Bank failures snowballed as desperate bankers called in loans, which the borrowers did not have time or money to repay. With future profits looking poor, capital investment and construction slowed or completely ceased. In the face of bad loans and worsening future prospects, the surviving banks became even more conservative in their lending.[18] Banks built up their capital reserves and made fewer loans, which intensified deflationary pressures. A vicious cycle developed and the downward spiral accelerated.

The liquidation of debt could not keep up with the fall of prices it caused. The mass effect of the stampede to liquidate increased the value of each dollar owed, relative to the value of declining asset holdings. The very effort of individuals to lessen their burden of debt effectively increased it. Paradoxically, the more the debtors paid, the more they owed.[16] This self-aggravating process turned a 1930 recession into a 1933 great depression.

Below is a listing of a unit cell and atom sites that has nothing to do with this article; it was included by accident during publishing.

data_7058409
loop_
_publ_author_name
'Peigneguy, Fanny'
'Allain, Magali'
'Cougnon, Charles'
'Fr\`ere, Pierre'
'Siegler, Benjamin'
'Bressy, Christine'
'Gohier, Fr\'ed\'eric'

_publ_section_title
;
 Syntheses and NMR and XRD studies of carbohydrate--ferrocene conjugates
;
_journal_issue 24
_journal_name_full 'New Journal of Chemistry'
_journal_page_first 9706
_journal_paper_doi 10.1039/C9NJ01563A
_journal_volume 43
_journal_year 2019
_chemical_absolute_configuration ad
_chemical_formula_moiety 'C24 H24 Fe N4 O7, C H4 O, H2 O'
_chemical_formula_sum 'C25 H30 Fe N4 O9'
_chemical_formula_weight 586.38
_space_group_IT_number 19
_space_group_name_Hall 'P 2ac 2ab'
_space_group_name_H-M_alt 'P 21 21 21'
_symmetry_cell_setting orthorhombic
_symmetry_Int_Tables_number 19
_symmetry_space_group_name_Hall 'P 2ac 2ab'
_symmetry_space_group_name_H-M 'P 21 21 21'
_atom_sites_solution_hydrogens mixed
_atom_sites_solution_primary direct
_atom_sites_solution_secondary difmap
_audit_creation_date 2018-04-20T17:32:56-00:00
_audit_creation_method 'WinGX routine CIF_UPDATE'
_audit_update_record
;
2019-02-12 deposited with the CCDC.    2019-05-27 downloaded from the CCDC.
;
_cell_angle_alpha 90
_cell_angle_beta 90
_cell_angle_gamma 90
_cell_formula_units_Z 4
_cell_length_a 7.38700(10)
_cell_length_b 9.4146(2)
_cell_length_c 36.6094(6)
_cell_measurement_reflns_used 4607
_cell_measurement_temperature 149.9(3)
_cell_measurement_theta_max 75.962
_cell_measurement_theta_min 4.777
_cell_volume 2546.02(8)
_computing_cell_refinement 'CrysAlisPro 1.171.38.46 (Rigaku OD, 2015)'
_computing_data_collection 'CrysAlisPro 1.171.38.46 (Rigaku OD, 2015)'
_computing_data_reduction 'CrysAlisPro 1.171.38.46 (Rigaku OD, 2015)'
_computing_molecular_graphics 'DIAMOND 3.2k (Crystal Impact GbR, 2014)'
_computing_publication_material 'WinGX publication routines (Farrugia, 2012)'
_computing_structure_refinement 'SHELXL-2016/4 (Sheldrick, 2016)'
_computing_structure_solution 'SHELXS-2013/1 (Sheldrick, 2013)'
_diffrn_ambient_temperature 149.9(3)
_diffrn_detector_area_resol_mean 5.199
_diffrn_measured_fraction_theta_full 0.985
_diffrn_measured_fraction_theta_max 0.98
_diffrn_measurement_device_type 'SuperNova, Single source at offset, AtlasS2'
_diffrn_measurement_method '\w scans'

Macroeconomists including Ben Bernanke, the current chairman of the U.S. Federal Reserve Bank, have revived the debt-deflation view of the Great Depression originated by Fisher.[20][21

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As you can guess I see it differently. 2.8% inflation for a developing nation is hardly anything. You can see they are still having to strongly pump new money into the system to stay ahead of the deflation.

20% wage gains are a great thing for China and the world economy. I think its mainly being driven by the incredible productivity increases going on in China.